Kate Hargreaves' Leak encapsulates the sharp sardonic wit of both Lilley and Strang in a complete deconstruction of the body and the body politic: "Her belly voted for the NDP" / "Her collarbones. Her sternum. Her rack. Her ribbed for her pleasure." / "Her hip-to-hip, toe-to-toe, or cheek-to-cheek. She toes the line." Here too, like in Lilley's The Fleece Era, experience is plotted, but in this case it is physically rendered on the body as bruises, scratches, and bumps. Hargreaves portrays a distinct violence in being, specifically in being a woman, that is apparent even from her table of contents ("Heap / Chew / Skim / Pore / Chip / Peel") which focuses on words that are both domestic and torturous. Leak experiments and plays with language and the result, like the book as a whole, is both pleasurable and painful, indulgent and subversive: "She peels the polish off her nails. In sheets. / He peels the tights from her thighs. / She appeals her parking ticket. / She peels a grape. She scrapes. She rinds. / She grates a lemon for zest. / She grates on my nerves [...] / She trips and skins her palms on the sidewalk. / Sheet rips. / She stains."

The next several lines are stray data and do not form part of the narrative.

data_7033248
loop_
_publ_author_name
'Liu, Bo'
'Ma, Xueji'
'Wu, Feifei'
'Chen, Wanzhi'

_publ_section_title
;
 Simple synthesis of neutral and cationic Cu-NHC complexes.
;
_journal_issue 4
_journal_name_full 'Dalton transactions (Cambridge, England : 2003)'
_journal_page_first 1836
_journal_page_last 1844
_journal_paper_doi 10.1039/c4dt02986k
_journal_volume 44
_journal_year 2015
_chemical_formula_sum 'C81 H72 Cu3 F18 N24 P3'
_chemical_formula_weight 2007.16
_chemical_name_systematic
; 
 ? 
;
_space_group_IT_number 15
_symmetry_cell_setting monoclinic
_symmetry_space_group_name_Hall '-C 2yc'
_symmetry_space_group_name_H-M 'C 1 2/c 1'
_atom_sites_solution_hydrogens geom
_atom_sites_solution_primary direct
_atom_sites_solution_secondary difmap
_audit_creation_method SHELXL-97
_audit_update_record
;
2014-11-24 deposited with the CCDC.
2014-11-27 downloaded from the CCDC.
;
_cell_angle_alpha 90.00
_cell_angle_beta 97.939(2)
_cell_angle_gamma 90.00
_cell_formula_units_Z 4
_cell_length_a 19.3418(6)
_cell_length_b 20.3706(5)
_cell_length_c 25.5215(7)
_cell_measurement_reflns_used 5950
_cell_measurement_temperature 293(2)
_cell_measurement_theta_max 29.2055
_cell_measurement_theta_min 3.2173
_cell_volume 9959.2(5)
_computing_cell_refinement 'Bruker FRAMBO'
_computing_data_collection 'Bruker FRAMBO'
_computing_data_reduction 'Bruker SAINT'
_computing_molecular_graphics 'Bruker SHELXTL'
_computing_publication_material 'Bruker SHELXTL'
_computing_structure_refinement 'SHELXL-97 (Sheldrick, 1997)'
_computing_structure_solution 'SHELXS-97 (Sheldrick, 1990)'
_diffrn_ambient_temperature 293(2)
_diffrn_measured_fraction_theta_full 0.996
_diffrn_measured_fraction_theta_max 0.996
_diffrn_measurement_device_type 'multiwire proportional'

Much like The Fleece Era, Catriona Strang's Corked explores identity by mapping the self through time, place, and relationships. Whereas The Fleece Era explores the identity of women by making the body grotesque, Corked also grotesques language, even deconstructing it at times: "Why so fence-fond? / Why so trowel-lick? / Sucky Mull, dear Sucky Mull / was hell so specific?" Corked explores both the private and the political, the personal as well as the cultural memory, and she does so with a sharp edge: "In our District of Neo-Logistical / streamlined and ultra-ideological / survey, one certain / fact arises: / gigantic / intrusions." Most noticeably, Lilley captures the embodiment of experience, as best illustrated by the poem "Memor" and, in doing so, transforms a life into a landscape: "there is no longer any record of my capacity for retaining / perpetuating, or / reviving, it all / passes through memorial to become / once more without."